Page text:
State Lottery Employees Spent Another $12K on Travel in August

Based on information from the state’s transparency website, the Arkansas Lottery has spent approximately $12,000 reimbursing employees for mileage expenses in August, and $23,000 total on mileage since July 1.

State employees receive 42 cents for every mile they travel on state business in their personal vehicles; some employees are receiving hundreds of dollars every month in reimbursement for their mileage.

As we’ve written many times, the Arkansas Lottery probably could save a lot of money by having employees travel in official state vehicles instead of paying them to drive their own cars.

Unfortunately, saving money and being fiscally responsible isn’t something the Lottery Office seems interested in doing.

Photo Credit: Airtuna08 at English Wikipedia [CC BY (]

Arkansas Lottery Budgets 17% of Its Revenue for Education

The Arkansas Lottery is continuing to set aside very little money for college scholarships, according to a report released this week.

In July the state-run Lottery took in nearly $49.8 million, but paid only $8.6 million to college scholarships — about 17 cents out of every dollar the Lottery made.

July marks the beginning of the Arkansas Lottery’s new fiscal year.

To date, the Arkansas Lottery has maintained a pattern of budgeting an extraordinary amount of money for prizes and other expenses while setting aside relatively little money for students.

Photo Credit: Powerball and Mega Millions Lottery Billboard in Missouri by Tony Webster, on Flickr.

State Lottery Rolls Out Even More Scratch-Off Tickets

Last week the Arkansas Lottery unveiled a new lineup of scratch-off tickets that sell for anywhere from $1 to $20 each.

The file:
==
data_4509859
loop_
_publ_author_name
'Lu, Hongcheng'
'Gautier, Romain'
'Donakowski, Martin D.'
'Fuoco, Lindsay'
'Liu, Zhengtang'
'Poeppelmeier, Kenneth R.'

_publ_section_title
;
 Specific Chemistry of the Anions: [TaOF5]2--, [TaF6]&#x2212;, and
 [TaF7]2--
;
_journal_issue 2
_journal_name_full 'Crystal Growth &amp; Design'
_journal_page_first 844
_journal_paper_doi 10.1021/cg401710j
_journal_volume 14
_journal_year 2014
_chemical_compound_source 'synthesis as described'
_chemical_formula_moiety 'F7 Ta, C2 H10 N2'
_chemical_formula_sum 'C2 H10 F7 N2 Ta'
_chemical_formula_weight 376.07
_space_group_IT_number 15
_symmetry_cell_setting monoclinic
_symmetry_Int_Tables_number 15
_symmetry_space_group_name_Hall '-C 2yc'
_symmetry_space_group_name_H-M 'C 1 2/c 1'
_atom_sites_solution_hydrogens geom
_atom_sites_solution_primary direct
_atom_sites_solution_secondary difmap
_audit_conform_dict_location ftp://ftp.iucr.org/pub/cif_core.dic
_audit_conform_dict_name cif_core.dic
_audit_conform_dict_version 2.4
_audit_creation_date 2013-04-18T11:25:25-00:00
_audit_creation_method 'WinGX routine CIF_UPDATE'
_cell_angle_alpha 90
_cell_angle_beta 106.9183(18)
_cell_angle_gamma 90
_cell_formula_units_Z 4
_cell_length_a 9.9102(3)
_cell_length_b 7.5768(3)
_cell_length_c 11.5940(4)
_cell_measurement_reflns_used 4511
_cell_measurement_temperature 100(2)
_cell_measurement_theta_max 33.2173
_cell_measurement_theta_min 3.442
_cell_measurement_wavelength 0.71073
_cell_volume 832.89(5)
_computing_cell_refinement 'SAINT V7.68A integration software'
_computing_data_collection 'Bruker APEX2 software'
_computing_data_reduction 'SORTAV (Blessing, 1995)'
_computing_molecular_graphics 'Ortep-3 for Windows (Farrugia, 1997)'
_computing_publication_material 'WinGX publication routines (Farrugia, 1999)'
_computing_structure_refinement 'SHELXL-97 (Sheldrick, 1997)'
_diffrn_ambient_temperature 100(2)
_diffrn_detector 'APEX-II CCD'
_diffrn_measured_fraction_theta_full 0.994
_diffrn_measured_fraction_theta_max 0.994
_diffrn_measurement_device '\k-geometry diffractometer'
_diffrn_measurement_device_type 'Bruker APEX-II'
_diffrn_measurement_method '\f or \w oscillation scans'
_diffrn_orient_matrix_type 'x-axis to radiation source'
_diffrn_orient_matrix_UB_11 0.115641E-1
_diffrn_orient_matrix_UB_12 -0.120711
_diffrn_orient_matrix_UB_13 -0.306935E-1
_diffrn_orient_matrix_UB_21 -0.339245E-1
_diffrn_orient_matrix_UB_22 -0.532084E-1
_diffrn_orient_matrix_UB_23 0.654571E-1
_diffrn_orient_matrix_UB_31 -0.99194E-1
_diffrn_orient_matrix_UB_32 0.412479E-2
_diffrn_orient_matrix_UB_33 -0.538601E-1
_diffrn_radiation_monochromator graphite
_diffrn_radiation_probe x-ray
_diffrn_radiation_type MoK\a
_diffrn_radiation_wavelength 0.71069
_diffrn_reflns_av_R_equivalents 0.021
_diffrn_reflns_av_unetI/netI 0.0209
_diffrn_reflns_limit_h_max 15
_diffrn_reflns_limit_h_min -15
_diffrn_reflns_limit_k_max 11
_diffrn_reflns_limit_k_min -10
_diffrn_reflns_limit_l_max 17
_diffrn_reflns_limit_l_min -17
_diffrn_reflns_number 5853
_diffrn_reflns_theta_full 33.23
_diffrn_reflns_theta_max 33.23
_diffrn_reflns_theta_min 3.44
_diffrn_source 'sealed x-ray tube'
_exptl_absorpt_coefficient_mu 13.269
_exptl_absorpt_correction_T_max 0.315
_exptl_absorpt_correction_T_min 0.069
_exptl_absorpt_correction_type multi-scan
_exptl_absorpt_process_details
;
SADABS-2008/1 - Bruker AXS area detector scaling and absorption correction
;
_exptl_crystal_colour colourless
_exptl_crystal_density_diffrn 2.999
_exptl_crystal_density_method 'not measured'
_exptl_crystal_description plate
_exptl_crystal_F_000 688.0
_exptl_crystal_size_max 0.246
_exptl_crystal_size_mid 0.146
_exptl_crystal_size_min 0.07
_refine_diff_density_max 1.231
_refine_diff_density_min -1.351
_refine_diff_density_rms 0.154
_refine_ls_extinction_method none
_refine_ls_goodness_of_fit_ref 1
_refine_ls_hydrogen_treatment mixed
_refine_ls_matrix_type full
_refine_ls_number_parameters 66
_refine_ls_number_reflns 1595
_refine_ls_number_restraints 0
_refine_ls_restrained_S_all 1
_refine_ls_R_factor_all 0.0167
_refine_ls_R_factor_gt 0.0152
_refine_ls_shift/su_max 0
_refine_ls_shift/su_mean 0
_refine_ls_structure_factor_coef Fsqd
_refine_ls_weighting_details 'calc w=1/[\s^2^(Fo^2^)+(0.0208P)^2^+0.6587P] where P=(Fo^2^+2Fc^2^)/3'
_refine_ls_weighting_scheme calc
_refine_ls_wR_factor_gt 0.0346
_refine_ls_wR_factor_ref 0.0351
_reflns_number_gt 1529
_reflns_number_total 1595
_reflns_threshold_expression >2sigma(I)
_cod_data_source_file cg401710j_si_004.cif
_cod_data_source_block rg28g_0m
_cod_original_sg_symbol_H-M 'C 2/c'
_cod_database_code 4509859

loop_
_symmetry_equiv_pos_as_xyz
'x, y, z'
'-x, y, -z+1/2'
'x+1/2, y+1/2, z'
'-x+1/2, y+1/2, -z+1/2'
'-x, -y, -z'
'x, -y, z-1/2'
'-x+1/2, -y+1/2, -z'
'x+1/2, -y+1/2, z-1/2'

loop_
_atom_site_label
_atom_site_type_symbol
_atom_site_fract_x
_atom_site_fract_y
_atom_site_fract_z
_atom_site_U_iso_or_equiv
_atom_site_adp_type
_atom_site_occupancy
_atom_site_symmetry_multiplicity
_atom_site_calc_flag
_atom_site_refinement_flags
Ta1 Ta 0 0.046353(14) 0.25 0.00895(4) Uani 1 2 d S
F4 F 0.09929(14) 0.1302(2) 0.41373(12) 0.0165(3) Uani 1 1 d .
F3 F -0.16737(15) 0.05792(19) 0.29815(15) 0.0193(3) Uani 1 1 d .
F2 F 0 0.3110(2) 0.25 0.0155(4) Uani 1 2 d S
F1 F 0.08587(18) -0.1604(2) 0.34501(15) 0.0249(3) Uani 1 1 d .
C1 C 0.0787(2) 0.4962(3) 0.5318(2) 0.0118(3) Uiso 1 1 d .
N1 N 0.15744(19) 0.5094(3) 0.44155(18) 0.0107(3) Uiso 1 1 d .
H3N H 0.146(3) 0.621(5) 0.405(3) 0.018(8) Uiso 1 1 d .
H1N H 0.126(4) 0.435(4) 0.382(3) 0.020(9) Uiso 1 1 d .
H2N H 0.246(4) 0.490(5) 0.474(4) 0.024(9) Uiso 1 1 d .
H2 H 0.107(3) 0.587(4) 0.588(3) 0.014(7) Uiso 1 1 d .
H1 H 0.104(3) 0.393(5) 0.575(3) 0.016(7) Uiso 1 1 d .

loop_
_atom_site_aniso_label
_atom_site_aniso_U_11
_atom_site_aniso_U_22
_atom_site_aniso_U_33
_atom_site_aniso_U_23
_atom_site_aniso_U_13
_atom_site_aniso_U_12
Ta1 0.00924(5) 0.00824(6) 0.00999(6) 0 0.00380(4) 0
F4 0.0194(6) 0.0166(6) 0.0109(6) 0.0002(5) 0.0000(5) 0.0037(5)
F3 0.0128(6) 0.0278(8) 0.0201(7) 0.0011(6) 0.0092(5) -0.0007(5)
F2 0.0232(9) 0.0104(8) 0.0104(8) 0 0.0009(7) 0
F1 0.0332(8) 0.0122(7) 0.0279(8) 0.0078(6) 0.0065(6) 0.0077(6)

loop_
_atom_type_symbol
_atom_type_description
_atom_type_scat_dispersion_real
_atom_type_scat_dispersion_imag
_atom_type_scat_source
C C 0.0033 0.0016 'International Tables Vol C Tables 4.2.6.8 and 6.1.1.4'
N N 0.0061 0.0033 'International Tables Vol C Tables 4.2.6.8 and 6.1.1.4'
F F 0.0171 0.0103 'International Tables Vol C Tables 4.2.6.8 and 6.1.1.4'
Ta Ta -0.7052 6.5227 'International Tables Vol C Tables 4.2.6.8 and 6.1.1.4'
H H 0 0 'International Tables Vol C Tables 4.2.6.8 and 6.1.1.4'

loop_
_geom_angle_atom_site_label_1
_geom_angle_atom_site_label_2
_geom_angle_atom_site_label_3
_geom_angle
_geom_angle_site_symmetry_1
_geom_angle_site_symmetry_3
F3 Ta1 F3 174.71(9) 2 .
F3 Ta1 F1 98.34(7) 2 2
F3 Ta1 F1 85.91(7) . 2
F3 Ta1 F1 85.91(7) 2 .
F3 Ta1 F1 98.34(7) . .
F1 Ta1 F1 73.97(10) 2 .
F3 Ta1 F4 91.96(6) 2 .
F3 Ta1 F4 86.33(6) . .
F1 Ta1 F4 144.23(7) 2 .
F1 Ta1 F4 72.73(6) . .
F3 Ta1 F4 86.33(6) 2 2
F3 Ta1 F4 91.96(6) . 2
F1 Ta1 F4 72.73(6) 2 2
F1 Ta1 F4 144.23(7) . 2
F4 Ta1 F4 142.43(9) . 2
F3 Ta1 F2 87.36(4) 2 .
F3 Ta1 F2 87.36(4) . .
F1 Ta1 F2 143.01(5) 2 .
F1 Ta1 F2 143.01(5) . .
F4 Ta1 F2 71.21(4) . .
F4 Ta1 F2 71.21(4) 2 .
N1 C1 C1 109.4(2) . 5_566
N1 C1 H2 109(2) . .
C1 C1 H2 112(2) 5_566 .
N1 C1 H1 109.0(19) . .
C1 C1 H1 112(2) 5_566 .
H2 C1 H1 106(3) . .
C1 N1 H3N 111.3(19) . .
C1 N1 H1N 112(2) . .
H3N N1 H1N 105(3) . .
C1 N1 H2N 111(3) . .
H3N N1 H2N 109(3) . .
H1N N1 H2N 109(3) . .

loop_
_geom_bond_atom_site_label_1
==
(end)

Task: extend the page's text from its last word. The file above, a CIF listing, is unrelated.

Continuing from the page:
The tickets are:

  • X10 Multiplier (Cost: $1)
  • X20 Multiplier (Cost: $2)
  • X50 Multiplier (Cost: $5)
  • Cool Cash (Cost: $10)
  • $50,000 Payout (Cost: $20)

These scratch-off tickets offer notoriously bad odds.

Players who fork over $20 for a $50,000 Payout ticket stand to lose their money two-thirds of the time.

The odds of winning the $50,000 top prize are a staggering 1 in 20,000.

And the odds of winning even $1 from the X10 Multiplier ticket are not good — roughly a 1 in 5 chance.

As we have written many times, scratch-off tickets are controversial, because they are tied to problem gambling and gambling addiction.

A 2015 study in Canada described them as “paper slot machines.” 

A 2018 study published in the Journal of Behavioral Addictions found a link between how often a person played scratch-off tickets and the severity of a person’s gambling problem.

Expensive scratch-off tickets — like the Lottery’s new $10 and $20 tickets — are particularly controversial, because they prey on the poor and desperate by offering long odds on big prizes.

The Arkansas Lottery seems to be in a never-ending cycle of consistently rolling out new lottery games to prop up ticket sales and entice people to gamble.

Despite all of this, the Arkansas Lottery gives Arkansas’ college students only a fraction of the money that it makes.

Most of the Lottery’s revenue pays for prizes that few lottery players ever win.